USAID: The Soft Arm of Imperialism

Foreign aid is the opium of modern times

No one pushes foreign aid better than USAID (the United States Agency for International Development). The agency operates in over 100 countries. New takers arrive all the time, the most recent one being Burma, which returned for a fix after a 24-year hiatus. Unlike the current celebrations of Burma, the last major news about USAID were hardly ones to boast about. Soon after the Paraguay coup in June 2012, the ALBA member countries – Bolivia, Cuba, Ecuador, Dominica, Nicaragua, and Venezuela – declared they would expel the agency. In mid-September 2012, Russia accused the agency of “political meddling”and gave it less than two weeks to leave. USAID had entered Russia right after the collapse of the Soviet Union and spent about $2.6 billion in its 20 years there. Of the $50 million allocated for 2012, more than half had been intended to “promote democracy.”

What is this Orwellian aid organization that countries expel as soon as they are able? USAID is a relatively young agency: a John F. Kennedy brainchild that gathered a group of aid organizations under one umbrella with the passage of the Foreign Assistance Act of 1961. USAID was intended to follow in the footsteps of the Marshall Plan but function more efficiently to advance US foreign policy. The goals back then were clearly expressed and were consistent with the cold war policies to diminish the threat of communism and open new markets for the US. These have expanded to include: developing “countries’ policies and institutions” and even “rebuilding government.”

USAID’s list of top aid recipients hardly sounds like a group of coddled countries, but rather a list of places that are either formally at war or don’t know they are at war even as their very fabric is being unraveled. In 2011, for example, the number one recipient was Afghanistan, at $1.4 billion, and number two was Haiti, at $971 million. Other countries in the top 20 aid recipients include Pakistan, the Democratic Republic of the Congo, South Sudan, West Bank/Gaza, Iraq, Colombia, and Liberia.

What happens in Haiti doesn’t stay in Haiti

Although many of USAID’s policies were initially practiced on Haiti, the agency did not get a foothold into the country until Jean-Claude Duvalier came to power in 1972. Duvalier the father had been irascible and nobody’s boy. Consequently, the Kennedy administration had cut off all aid to the country in 1963, and Haiti enjoyed an unprecedented economic independence during the early 1960’s to 1970’s. Duvalier the son, on the other hand, was quick to open the country’s economy to US exploitation in exchange for his own protection. USAID declared Haiti’s “comparative advantages” to be its: (1) low-cost labor force, (2) year-round cultivation and (3) proximity to the US, and it rapidly set about to reorient all Haitian labor and agriculture to export.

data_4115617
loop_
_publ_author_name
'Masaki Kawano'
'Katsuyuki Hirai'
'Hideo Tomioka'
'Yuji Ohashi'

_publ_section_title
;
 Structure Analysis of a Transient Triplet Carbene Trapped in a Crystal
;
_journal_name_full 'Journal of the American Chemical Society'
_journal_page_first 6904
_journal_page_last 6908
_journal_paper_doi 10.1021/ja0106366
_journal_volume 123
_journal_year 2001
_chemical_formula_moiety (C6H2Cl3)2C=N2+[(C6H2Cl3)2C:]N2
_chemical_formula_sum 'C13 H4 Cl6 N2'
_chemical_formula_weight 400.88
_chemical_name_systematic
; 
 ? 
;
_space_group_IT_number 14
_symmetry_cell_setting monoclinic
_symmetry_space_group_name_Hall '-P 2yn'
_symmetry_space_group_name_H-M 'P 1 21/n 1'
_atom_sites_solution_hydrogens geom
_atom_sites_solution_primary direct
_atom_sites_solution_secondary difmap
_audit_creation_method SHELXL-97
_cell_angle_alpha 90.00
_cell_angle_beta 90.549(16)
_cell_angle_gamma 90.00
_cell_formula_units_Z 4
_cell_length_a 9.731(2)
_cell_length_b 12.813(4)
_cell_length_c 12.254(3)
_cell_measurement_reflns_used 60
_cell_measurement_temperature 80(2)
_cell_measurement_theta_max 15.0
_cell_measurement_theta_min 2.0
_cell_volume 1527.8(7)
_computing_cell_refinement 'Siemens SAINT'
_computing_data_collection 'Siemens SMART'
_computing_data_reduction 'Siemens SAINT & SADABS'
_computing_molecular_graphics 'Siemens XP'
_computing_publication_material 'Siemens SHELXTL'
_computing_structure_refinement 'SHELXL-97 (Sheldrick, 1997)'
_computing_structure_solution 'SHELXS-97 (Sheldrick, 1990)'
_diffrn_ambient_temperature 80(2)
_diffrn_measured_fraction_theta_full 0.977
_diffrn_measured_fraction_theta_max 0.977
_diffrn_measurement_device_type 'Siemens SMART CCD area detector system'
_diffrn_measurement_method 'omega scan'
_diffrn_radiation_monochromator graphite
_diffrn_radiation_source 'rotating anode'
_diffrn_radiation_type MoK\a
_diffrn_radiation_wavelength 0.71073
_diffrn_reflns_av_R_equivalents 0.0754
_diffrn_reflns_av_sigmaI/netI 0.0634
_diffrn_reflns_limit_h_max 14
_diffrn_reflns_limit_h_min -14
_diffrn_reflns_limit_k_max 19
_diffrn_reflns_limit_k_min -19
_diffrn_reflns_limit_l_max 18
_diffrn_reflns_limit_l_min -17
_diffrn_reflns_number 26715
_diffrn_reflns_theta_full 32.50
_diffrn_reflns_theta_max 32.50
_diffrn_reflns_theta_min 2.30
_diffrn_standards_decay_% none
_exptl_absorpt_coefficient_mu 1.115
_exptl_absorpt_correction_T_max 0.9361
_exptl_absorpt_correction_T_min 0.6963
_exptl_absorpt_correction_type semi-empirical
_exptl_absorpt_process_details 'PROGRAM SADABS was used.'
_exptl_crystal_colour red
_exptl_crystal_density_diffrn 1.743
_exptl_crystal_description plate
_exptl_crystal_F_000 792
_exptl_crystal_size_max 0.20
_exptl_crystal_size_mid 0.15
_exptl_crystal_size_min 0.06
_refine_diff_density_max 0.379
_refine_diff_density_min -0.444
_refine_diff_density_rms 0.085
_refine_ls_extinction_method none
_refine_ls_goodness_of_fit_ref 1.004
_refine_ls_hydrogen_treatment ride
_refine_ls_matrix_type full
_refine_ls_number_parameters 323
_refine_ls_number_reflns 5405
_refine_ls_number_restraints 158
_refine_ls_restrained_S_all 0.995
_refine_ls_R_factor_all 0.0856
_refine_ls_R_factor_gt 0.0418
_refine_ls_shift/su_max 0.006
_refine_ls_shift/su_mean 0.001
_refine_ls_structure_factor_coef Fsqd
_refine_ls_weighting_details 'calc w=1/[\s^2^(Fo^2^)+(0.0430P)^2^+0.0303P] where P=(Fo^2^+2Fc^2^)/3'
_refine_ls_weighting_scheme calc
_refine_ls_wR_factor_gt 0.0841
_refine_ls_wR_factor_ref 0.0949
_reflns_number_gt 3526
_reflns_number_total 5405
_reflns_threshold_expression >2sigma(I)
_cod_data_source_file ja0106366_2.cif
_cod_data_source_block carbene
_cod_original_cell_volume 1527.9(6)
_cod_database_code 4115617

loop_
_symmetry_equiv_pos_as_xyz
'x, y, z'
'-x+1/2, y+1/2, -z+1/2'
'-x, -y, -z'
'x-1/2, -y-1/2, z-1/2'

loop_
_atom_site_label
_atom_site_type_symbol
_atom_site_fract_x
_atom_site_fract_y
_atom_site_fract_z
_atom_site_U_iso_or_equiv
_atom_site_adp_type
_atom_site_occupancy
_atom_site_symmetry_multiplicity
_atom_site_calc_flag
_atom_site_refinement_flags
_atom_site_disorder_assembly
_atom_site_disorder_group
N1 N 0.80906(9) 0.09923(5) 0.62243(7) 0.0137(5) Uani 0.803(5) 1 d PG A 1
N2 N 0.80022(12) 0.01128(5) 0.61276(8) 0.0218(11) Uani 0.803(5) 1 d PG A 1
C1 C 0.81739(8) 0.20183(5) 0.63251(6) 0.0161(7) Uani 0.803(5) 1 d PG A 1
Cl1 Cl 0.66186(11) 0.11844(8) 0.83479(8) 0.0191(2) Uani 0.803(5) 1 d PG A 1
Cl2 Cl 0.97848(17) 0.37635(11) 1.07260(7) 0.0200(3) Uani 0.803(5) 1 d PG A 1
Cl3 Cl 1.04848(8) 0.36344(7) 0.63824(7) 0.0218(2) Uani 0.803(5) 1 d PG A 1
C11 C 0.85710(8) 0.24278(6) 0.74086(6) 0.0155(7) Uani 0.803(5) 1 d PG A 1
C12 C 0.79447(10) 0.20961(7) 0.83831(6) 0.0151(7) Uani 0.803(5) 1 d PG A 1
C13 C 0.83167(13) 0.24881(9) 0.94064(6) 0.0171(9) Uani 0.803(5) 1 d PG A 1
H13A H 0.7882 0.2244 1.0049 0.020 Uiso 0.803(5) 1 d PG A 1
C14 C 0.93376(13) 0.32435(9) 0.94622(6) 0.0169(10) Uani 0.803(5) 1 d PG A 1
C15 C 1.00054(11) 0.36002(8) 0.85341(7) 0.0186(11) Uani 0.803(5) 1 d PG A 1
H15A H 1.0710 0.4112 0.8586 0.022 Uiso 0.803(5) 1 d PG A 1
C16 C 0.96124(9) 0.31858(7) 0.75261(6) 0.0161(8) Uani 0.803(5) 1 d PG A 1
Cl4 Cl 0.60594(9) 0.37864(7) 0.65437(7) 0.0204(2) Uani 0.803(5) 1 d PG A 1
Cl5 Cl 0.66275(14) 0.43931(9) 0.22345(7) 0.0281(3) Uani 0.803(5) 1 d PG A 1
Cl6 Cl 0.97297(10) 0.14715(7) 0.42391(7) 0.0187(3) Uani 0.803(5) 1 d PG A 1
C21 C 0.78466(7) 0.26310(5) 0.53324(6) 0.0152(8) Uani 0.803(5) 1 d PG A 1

Part of the plan was to double the urban population to create an assembly/sweatshop sector that could be easily policed. Aid was given, not to the poor, but to rich landowners, to tie them over while the country’s agriculture was transformed from production for its domestic market to production for export. Over time, USAID carried out a series of studies to understand the support systems for Haiti’s peasants and then set about to destroy all those systems. One of these was the Creole pig, which was eradicated in 1982 presumably because of a swine-flu epidemic in the Dominican Republic, although the pig, which had adapted to the Island over hundreds of years, was resistant to swine flu. Later, subsidized rice from Arkansas was dumped into Haiti to bankrupt the country’s small rice farmers and create a market for the US.